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Finding A Way In The World: The Dark Light of Seal Fat

I don’t have any tattoos. Maybe you do. I have known friends be delighted with them and have them have deep meaning for them. Others have spen good money getting them slowly lasered away. Others just sort of forget that they are there but can recount to you the story of when and where it came to them.

Other tattoos might have the ceremony and ritual and power to embed into you how you belong to where you are from. Not just where you are from but that you belong to there.

Marjorie Tunaq Tahbone is Inupiaq and lives in Alaska. The traditional tattoos of these people were outlawed by missionaries in the 1800’s. A few people still carried on the tradition. But as modernization and the impact of poor resourcing, forced boarding schools, poverty, and forgetting rumbles across indigenous communities the tattoo was vanishing.

This tradition was used to cinch a connection between the human and non-human worlds and to honor spirits and ancestors. Now it is being revived by many but certainly by Tunaq to help heal from traumas done through colonization and to more strongly claim their place in the world. The old ceremony of the tattoos was that women were the tattooists and would do the ritual on people at important and transitional moments in their lives.

Though the Inuit also had the tapping ink into the skin method that we know, the oldest method for tattooing was to take a strand of tendon from a seal and make a thread from it. Then they would make an ink by burning seal fat and mixing the waxy soot and ash into a paste. The word for seal fat is ‘nanuk’ meaning ‘light’. Then they would dip the thread into the ink and with a bone needle they would draw the thread through the chin.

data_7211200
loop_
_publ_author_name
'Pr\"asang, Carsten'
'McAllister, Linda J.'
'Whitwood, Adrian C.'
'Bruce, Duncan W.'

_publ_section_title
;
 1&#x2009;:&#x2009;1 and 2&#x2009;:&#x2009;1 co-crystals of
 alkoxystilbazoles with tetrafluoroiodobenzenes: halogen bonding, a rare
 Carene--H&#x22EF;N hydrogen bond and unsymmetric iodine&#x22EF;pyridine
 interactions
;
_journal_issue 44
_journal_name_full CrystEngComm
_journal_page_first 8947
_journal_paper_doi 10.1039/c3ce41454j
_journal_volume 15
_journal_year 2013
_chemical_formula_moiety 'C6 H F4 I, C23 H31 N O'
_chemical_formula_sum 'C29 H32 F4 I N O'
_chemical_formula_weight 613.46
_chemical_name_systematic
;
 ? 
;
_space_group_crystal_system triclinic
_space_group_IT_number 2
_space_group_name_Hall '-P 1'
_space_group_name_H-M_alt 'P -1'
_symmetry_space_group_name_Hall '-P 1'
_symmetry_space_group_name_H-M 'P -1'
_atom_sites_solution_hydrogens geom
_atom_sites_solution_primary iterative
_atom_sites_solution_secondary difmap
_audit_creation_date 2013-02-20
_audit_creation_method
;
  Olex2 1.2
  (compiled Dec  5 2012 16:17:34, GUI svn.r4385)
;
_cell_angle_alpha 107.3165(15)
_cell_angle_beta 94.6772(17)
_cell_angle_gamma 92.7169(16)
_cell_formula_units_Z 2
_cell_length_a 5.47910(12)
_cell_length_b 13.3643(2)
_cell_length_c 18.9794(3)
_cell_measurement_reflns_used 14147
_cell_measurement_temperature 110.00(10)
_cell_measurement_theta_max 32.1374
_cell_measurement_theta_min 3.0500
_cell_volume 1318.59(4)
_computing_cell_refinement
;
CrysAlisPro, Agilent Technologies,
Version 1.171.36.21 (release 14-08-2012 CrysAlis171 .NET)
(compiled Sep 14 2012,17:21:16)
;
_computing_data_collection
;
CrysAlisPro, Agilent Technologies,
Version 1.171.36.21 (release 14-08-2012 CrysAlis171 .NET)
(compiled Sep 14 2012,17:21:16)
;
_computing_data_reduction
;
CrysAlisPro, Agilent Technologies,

They would carry the dark light on their faces, knowing that the seal would help them find their way in the world.

Then they would dance to tell the story of how they found themselves where they are in the world by the rhythms of a drum made of the stomach of a walrus.

The people who are receiving these tattoos report a sense of being claimed by the land and their ancestors. Of being sustained by that which sustained their people and in turn they feel a deep responsibility towards these seals and walrus and bear and sky and water.

To know that there are some other people in the world who are trying to keep these life affirming paths walked on is pretty fine. And to know that a different approach to using the the literal fat of the land in placing your self in relationship to the land is pretty beautiful from a Primal Derma eye.

But might it be that you’ll find a way to be placed a little bit by the life around you and be claimed a bit more.

If you need some tallow from us to help remind you and take care of your skin a bit – we’d love to help.

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